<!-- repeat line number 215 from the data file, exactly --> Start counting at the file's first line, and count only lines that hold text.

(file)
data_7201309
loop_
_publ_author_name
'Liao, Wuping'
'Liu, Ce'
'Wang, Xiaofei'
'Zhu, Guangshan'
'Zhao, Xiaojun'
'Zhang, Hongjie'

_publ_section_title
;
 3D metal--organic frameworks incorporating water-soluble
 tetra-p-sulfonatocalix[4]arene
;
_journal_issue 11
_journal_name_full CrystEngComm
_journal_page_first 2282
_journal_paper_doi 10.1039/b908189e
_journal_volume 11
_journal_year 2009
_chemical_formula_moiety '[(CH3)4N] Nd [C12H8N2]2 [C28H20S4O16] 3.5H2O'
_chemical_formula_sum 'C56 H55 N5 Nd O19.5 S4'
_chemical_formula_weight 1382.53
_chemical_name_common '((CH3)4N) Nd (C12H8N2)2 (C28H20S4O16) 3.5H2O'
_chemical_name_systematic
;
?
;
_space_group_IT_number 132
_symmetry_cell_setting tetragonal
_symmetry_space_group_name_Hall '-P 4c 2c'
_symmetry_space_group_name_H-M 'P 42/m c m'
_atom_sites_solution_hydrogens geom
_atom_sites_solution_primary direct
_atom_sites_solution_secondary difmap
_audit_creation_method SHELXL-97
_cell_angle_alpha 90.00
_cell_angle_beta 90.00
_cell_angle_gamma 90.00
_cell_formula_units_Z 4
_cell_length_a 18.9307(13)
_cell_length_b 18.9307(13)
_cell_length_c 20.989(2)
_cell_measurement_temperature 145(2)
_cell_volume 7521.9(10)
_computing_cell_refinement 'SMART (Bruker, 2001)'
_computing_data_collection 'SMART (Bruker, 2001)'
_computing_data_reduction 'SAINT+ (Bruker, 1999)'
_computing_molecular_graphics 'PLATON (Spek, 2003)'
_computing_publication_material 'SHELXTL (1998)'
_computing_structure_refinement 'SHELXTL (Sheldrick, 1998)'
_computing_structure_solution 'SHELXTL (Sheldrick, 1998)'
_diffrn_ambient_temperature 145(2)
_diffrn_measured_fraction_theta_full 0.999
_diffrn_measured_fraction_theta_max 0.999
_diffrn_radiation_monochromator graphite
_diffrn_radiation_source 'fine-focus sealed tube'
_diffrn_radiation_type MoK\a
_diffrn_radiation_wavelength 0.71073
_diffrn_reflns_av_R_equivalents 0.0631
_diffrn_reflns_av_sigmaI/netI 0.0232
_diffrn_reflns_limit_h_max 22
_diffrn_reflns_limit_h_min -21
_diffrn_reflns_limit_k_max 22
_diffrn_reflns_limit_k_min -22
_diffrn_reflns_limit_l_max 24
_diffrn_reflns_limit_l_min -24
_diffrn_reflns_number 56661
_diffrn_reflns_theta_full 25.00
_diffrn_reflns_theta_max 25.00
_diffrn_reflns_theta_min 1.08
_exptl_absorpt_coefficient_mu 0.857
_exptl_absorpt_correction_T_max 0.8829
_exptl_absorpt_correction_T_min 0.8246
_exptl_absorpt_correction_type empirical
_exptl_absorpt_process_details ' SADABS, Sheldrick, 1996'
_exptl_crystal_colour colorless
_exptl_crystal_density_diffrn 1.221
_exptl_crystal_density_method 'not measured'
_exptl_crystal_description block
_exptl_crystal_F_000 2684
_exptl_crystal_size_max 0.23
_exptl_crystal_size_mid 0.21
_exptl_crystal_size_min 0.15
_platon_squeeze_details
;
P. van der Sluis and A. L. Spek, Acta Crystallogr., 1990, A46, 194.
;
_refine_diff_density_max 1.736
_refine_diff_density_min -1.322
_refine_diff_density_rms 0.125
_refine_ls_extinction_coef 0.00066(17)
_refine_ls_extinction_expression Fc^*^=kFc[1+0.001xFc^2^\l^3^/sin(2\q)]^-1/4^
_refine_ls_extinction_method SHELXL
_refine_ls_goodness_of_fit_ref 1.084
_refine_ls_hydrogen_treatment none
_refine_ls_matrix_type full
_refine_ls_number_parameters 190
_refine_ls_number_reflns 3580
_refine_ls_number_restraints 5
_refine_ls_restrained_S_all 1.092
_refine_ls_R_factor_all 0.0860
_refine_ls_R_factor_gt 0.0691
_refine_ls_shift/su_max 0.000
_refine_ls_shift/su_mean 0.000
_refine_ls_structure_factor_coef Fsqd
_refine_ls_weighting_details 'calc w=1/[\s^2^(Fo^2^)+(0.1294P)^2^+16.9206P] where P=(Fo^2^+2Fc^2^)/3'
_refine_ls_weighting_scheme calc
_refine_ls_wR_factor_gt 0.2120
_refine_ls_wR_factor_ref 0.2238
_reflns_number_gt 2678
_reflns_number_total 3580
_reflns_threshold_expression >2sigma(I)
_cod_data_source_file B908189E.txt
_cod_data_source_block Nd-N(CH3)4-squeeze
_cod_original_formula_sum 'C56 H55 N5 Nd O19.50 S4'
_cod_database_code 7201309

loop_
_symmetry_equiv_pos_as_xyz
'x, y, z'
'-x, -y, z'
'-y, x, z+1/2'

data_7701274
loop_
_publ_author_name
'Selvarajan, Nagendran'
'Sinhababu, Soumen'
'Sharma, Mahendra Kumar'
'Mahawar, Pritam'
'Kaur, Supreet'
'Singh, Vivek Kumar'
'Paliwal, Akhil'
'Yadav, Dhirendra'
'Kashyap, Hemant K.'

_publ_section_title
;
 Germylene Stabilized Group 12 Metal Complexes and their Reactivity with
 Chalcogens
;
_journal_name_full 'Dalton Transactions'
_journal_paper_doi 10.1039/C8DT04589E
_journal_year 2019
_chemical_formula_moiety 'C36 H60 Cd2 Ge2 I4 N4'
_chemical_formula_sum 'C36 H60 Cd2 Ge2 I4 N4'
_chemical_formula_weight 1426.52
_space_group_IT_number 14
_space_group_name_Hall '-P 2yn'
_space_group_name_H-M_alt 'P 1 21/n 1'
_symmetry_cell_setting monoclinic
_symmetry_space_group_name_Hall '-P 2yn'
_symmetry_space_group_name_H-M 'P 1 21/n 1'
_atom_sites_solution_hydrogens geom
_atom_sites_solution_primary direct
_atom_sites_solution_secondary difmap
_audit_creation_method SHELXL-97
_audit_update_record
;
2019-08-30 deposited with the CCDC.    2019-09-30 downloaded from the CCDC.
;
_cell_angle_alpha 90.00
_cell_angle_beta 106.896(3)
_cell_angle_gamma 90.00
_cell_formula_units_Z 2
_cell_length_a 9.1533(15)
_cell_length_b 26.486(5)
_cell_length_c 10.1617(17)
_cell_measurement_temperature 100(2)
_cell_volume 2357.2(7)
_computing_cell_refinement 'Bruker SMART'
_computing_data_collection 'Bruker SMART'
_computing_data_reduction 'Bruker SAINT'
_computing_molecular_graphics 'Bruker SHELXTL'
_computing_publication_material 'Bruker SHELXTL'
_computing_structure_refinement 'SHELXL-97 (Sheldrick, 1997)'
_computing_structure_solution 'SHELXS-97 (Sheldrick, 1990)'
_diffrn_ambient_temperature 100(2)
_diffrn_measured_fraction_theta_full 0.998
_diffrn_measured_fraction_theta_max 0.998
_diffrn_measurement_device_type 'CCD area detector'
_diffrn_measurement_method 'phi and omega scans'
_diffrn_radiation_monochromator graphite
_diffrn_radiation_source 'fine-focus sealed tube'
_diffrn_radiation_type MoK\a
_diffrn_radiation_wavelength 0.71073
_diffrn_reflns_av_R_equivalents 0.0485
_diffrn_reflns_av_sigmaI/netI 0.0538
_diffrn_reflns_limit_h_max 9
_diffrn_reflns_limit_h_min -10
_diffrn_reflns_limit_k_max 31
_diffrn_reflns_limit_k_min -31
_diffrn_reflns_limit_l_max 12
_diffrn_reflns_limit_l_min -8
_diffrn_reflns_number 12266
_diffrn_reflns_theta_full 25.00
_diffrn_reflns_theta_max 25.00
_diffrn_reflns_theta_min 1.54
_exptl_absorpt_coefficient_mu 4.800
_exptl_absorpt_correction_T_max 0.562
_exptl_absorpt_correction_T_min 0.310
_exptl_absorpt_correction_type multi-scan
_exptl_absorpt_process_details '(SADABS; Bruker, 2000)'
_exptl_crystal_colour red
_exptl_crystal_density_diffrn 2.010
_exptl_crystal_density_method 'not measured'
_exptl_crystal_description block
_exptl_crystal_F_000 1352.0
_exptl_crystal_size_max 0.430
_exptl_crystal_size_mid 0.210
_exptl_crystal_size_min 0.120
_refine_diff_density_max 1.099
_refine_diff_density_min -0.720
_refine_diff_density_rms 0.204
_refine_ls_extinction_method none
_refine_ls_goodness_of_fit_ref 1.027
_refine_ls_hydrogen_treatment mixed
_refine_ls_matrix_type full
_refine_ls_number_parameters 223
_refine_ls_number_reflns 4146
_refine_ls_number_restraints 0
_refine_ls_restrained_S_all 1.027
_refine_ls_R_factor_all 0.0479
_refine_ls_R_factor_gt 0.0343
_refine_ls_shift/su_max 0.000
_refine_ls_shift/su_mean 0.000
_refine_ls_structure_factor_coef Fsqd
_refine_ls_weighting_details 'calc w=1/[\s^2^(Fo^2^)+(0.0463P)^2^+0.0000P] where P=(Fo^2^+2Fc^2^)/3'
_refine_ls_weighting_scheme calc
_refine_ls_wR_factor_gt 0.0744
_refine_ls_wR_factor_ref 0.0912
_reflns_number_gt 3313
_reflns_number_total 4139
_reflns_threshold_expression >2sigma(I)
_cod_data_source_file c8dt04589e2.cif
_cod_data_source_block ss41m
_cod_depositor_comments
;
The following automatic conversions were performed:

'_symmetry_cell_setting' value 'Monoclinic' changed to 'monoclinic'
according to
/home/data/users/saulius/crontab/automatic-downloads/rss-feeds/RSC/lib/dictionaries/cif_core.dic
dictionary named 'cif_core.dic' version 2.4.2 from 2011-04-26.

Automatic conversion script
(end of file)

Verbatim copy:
_refine_ls_hydrogen_treatment mixed